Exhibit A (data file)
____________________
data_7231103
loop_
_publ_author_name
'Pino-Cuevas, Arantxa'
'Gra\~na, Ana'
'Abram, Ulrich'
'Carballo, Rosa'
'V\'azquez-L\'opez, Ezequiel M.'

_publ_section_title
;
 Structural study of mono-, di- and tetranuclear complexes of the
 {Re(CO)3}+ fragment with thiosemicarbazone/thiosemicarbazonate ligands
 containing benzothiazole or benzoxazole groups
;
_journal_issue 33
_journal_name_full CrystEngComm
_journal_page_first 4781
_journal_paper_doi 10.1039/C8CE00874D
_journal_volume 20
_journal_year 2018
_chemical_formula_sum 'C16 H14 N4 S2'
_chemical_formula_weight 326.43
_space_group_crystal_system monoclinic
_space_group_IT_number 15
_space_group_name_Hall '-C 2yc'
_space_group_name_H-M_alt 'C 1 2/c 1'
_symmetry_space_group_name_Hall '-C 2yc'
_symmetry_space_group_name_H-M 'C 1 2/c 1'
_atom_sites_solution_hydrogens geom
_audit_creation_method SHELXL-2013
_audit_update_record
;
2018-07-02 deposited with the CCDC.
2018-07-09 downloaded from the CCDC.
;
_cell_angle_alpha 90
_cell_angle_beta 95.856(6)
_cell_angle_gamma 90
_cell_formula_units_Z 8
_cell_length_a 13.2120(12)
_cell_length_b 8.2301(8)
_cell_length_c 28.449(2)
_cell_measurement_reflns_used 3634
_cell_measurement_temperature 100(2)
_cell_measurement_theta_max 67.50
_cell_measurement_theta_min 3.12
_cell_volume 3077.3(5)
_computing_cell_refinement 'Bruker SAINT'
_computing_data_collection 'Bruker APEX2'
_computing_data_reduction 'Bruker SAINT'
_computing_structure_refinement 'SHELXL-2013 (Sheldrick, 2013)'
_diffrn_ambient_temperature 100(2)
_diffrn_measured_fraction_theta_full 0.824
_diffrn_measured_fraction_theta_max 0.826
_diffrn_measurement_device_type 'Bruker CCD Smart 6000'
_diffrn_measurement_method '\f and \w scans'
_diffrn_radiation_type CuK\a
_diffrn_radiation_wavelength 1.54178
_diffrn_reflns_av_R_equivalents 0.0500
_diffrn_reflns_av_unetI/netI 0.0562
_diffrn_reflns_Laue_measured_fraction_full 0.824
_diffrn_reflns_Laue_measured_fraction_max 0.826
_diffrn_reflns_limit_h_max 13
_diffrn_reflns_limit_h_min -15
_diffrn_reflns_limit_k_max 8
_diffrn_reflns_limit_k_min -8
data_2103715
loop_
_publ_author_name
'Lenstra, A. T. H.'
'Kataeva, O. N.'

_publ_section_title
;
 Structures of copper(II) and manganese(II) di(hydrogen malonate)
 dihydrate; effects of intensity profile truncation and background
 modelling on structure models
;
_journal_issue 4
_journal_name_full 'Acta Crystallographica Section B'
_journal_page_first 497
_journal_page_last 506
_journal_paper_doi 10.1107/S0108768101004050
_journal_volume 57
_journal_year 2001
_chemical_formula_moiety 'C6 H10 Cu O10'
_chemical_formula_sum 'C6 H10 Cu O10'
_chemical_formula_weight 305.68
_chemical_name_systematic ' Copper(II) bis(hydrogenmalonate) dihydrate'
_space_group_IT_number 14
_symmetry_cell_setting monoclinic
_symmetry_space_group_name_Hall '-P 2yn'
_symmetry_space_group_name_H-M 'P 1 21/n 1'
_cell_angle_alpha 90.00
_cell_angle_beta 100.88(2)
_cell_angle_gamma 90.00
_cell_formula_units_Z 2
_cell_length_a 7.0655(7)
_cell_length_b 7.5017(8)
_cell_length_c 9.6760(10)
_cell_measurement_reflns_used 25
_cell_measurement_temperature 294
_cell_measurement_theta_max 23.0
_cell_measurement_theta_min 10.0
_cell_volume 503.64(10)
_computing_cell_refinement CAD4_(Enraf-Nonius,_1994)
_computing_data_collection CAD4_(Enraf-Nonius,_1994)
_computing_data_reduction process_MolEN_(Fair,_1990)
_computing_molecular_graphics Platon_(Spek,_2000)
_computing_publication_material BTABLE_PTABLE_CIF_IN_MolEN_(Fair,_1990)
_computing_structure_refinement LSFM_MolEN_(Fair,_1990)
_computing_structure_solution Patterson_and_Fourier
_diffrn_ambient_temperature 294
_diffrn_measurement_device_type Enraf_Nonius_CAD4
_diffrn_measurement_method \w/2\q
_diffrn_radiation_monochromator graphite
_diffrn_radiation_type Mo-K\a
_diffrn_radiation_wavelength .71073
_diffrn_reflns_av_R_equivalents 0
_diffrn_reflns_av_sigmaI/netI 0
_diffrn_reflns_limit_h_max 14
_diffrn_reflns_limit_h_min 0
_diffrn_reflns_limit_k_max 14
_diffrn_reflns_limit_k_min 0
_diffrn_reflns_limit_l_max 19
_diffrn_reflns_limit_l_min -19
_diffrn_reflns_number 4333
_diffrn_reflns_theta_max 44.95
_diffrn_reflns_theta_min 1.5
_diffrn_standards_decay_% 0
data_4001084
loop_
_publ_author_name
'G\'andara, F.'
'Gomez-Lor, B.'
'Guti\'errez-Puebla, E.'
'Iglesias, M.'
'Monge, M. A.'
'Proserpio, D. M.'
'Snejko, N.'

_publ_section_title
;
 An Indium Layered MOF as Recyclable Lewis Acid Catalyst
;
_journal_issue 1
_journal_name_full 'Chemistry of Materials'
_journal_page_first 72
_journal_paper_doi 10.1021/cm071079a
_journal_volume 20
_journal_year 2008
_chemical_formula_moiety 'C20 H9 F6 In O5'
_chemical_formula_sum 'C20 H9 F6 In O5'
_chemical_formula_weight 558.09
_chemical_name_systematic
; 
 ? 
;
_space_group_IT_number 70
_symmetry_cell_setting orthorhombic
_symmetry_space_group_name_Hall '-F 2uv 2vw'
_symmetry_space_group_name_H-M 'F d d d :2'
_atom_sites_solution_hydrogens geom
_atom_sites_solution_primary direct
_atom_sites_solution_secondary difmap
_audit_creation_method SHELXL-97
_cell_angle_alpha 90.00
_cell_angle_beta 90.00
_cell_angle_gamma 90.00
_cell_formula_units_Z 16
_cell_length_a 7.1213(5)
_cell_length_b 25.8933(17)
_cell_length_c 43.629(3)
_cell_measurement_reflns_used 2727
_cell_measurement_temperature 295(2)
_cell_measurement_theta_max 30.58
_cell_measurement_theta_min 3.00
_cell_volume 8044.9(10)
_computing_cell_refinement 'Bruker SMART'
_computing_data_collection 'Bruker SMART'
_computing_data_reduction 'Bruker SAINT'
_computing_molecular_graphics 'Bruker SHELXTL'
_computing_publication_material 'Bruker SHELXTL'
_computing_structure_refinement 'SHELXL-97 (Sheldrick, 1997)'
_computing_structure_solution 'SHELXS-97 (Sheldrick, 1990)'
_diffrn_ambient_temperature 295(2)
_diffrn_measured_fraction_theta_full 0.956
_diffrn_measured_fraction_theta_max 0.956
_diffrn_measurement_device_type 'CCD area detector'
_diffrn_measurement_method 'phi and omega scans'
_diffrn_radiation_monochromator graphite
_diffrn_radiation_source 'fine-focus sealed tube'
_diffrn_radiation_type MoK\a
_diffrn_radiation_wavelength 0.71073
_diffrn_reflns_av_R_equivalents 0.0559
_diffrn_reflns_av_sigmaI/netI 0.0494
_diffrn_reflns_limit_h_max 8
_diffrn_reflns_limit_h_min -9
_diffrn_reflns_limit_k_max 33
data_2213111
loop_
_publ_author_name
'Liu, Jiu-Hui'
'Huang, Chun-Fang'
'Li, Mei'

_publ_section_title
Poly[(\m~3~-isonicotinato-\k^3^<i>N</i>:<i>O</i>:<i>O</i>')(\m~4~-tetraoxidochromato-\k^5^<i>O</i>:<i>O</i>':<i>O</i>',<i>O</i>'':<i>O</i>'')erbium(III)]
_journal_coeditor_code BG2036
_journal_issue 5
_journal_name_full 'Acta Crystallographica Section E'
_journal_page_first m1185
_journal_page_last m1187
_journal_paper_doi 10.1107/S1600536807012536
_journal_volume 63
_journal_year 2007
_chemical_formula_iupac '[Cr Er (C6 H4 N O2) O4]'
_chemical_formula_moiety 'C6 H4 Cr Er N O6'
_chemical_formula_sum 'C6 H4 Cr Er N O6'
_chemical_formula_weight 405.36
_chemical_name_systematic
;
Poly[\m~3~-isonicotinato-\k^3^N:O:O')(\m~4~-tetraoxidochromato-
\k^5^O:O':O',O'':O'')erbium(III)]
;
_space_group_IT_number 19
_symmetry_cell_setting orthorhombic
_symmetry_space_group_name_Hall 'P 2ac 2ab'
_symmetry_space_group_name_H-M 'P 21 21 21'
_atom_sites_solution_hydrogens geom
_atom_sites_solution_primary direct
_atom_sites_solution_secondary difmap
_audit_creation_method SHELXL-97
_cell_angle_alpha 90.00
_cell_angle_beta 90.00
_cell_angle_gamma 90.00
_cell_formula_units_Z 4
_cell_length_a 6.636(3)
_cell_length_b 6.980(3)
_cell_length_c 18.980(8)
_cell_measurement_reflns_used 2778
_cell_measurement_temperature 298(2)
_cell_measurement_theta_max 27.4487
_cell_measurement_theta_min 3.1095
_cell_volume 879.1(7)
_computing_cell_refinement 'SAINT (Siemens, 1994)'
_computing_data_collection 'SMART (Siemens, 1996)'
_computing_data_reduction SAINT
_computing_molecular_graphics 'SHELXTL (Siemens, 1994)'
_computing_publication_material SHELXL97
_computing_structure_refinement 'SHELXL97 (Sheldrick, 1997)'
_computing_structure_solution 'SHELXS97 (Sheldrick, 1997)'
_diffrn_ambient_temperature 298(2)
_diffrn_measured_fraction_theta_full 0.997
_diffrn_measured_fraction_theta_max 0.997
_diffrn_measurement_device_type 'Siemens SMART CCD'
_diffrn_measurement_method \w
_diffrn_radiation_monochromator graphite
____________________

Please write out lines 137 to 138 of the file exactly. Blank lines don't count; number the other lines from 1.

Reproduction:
'Monge, M. A.'
'Proserpio, D. M.'